is exhausting its management reserve on the U.S. Air Force aerial refueler program faster than expected, and the program management team is investigating the cause as it assembles a revised cost estimate for Congress, a senior Air Force official says.
Boeing officials say the accelerated burn rate is a result of expedited risk-reduction efforts on the program. “We have brought forward the allocation of management reserve largely in order to expedite risk mitigation opportunities, such as system integration laboratories,” says Boeing spokesman Damien Mills. “However, the total management reserve budget remains unchanged.”
Boeing won the fixed-price, incentive-fee contract 18 months ago after a protracted and contentious competition againstfor the sale of 179 767-2C-based aerial tankers. Government auditors have previously estimated the cost for development completion to be $5.3 billion, over the government’s negotiated ceiling price of $4.9 billion (which includes the Pentagon’s share of a projected overrun of the contract ceiling).
These auditors had expected that Boeing would have to pay for up to $400 million worth of the development. The strategy assumes the company will begin making money once enough units are sold at sufficient rates during production. Thus, a management reserve burn rate poses a problem for Boeing, which would have to pay the bill, rather than the Pentagon, if these funds run out entirely and the program encounters a problem.
Foreign sales could help the company recover its losses sooner; Singapore is the first country to request information on the KC-46A for a potential buy, says Maj. Gen. J.T. Thompson. However, the country also is likely to consider the-based tanker being sold by .
Management reserve funding is used by program overseers to solve problems that typically crop up during development. The accelerated burn rate came to light in a recent schedule risk assessment on the program, this source says.
Despite this recent issue, Thompson says overall the team is “currently in a good place from a cost, schedule and tech performance standpoint” in designing the KC-46.
Boeing recently began operating the first of three major system integration laboratories (SILs) designed to support risk reduction for the development program one month early, Thompson told a group at the annual Air Force Assn. conference here this week. This SIL is designed to validate systems associated with the 767-2C commercial baseline platform. Two other SILs are expected soon — one for the military subsystems for the refueler and one integrated hardware-in-the-loop lab for pilots and remote refueling boom operators.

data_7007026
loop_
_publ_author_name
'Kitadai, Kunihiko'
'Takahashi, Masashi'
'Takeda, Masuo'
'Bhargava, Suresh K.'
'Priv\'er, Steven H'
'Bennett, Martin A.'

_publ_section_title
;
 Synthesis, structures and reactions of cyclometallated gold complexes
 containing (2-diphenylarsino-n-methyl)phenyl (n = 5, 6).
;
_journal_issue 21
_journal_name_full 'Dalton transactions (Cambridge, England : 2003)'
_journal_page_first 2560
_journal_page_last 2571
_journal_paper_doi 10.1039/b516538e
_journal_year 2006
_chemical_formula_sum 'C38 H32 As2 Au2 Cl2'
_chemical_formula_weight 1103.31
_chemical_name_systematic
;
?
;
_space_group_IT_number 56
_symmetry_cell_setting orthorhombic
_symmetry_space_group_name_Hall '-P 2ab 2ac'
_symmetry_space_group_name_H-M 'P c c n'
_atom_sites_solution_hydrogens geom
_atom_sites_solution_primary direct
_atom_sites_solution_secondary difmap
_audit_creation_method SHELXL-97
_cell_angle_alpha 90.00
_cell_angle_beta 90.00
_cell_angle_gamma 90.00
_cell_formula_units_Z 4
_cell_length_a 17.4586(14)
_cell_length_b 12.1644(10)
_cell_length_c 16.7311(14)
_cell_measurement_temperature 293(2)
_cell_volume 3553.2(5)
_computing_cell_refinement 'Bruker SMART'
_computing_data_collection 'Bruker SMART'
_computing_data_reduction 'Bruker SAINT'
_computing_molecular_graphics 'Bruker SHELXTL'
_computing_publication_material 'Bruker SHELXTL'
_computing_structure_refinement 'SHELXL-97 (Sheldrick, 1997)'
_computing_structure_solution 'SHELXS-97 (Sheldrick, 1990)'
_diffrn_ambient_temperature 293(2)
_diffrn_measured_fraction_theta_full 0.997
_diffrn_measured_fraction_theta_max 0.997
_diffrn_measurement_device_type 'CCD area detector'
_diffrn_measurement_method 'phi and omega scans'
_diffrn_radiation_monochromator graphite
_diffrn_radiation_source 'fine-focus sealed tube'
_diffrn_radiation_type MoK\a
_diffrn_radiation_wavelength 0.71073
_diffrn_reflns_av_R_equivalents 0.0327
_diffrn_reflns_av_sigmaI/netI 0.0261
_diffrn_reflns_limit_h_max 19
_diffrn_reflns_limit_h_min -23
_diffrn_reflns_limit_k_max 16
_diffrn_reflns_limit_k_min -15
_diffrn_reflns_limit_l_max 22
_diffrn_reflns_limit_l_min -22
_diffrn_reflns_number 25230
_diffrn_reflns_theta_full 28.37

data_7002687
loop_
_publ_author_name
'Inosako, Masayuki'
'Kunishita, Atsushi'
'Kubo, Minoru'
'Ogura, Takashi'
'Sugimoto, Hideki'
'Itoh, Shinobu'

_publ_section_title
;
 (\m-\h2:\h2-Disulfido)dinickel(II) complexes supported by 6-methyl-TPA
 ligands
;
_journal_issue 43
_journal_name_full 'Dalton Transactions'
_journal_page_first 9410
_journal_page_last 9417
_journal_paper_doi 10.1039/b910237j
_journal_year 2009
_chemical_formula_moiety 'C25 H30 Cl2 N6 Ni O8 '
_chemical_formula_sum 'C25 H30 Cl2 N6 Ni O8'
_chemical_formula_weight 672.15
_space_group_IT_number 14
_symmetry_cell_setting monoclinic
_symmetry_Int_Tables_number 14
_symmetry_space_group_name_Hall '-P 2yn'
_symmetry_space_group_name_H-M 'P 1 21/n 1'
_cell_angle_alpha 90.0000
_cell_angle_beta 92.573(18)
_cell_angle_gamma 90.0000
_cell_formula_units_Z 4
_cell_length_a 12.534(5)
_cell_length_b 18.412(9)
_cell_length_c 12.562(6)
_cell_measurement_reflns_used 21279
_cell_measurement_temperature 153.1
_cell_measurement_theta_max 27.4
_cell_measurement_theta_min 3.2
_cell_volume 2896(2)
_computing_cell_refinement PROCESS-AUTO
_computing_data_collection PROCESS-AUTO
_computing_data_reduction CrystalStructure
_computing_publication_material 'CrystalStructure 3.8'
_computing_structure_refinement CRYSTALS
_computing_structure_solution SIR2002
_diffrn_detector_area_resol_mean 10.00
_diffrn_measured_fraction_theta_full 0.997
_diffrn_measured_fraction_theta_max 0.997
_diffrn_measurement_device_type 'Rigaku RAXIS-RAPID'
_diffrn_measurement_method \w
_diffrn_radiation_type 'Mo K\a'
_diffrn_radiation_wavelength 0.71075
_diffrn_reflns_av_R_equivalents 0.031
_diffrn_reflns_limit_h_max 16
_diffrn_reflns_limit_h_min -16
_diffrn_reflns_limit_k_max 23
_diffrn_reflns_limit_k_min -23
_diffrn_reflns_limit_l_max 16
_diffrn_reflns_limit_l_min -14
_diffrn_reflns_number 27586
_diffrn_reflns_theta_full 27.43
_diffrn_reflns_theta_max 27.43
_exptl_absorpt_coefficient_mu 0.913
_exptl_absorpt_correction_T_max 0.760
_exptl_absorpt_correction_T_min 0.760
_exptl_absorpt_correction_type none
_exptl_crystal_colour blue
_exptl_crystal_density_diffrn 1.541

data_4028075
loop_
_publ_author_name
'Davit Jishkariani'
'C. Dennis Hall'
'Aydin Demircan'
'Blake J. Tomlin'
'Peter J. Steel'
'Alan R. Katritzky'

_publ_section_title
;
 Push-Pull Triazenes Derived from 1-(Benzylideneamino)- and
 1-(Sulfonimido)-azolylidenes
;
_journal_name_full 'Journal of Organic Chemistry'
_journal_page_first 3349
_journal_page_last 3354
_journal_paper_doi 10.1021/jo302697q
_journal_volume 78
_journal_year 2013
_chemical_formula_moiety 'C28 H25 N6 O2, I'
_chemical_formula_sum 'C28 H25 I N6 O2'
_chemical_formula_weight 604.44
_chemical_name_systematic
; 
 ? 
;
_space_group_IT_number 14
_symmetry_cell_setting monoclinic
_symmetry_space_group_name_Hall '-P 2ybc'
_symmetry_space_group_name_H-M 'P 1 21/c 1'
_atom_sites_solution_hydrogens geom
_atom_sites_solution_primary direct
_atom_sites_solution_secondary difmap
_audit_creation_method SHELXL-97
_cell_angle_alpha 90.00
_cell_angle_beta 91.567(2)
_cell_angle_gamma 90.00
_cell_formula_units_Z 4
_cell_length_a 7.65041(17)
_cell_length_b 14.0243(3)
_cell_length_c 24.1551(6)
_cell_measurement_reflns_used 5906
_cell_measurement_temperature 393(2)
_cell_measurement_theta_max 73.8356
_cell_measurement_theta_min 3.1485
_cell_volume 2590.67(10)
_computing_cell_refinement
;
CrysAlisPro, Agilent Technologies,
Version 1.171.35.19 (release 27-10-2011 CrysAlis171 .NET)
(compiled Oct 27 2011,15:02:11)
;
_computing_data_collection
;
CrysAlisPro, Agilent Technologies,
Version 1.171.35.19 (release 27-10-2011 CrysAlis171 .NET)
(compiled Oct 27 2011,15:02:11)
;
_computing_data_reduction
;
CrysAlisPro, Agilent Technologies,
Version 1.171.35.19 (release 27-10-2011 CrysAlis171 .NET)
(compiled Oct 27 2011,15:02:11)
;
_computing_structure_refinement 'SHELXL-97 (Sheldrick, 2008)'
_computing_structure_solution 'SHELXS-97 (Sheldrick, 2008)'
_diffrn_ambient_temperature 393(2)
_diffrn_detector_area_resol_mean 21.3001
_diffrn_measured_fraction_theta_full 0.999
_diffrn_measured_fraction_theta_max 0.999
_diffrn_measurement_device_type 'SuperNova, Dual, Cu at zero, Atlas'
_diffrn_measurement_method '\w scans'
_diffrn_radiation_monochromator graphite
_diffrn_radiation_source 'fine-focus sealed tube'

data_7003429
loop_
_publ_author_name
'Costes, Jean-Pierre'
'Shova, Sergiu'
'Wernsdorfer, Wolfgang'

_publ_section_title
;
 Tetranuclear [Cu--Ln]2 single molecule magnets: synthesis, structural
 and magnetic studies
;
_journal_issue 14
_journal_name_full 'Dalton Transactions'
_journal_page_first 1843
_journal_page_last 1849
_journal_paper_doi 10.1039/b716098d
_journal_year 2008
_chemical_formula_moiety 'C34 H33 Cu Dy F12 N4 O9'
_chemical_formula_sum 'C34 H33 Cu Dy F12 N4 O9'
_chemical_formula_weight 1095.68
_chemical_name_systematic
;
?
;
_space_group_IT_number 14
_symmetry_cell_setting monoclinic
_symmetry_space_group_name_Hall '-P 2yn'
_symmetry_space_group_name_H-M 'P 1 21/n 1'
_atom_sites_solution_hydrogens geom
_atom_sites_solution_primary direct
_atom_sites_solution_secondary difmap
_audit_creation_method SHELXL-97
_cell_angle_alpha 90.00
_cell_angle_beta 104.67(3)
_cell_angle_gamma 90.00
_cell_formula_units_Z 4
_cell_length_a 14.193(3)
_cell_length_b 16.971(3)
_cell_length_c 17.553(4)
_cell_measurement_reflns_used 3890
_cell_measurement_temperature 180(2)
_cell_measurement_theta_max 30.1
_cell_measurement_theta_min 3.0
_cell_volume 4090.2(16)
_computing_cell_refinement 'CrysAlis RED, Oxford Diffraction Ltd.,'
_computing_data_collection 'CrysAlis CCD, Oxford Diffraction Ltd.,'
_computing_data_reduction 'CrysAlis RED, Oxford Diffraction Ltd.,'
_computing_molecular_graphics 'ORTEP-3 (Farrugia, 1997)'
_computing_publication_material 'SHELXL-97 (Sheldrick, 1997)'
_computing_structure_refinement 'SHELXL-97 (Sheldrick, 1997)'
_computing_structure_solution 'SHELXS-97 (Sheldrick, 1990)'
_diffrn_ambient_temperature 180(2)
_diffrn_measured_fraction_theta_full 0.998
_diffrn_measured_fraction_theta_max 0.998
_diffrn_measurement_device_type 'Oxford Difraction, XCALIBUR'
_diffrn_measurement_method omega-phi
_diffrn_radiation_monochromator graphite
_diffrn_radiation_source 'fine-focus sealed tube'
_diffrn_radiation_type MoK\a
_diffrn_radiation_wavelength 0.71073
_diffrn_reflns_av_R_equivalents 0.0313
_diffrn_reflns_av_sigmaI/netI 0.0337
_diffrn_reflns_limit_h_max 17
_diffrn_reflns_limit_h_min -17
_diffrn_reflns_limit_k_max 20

Meanwhile, Thompson says the post-contract award decision by Boeing to shut down its Wichita boom fabrication facility and shift the operations to the Everett, Wash., area “is a risk to the program, but something that we feel is manageable at this point.” The relocation should be complete in January, he says.
Meanwhile, in another sign of progress, program officials have already begun live-fire testing on some systems of the 767 airframe, Thompson says. Additionally, Spirit AeroSystems, a subcontractor to Boeing, has begun fabricating the first KC-46A boom.
Thompson warned that this progress and the “good deal” negotiated by the government on the contract would be wasted if the sequestration process takes effect in January; this process calls for across-the-board cuts to the defense budget if lawmakers do not agree to a federal debt reduction deal.
The KC-46A program would be particularly harmed if this process takes effect, Thompson says, because a failure of the government to fund the project to its fixed-price obligations would trigger a full contract renegotiation, potentially including major changes to terms and conditions.
“If I break that fixed-price contact, I stand the potential to lose out on some of the great things that we put in this vehicle,” Thompson says.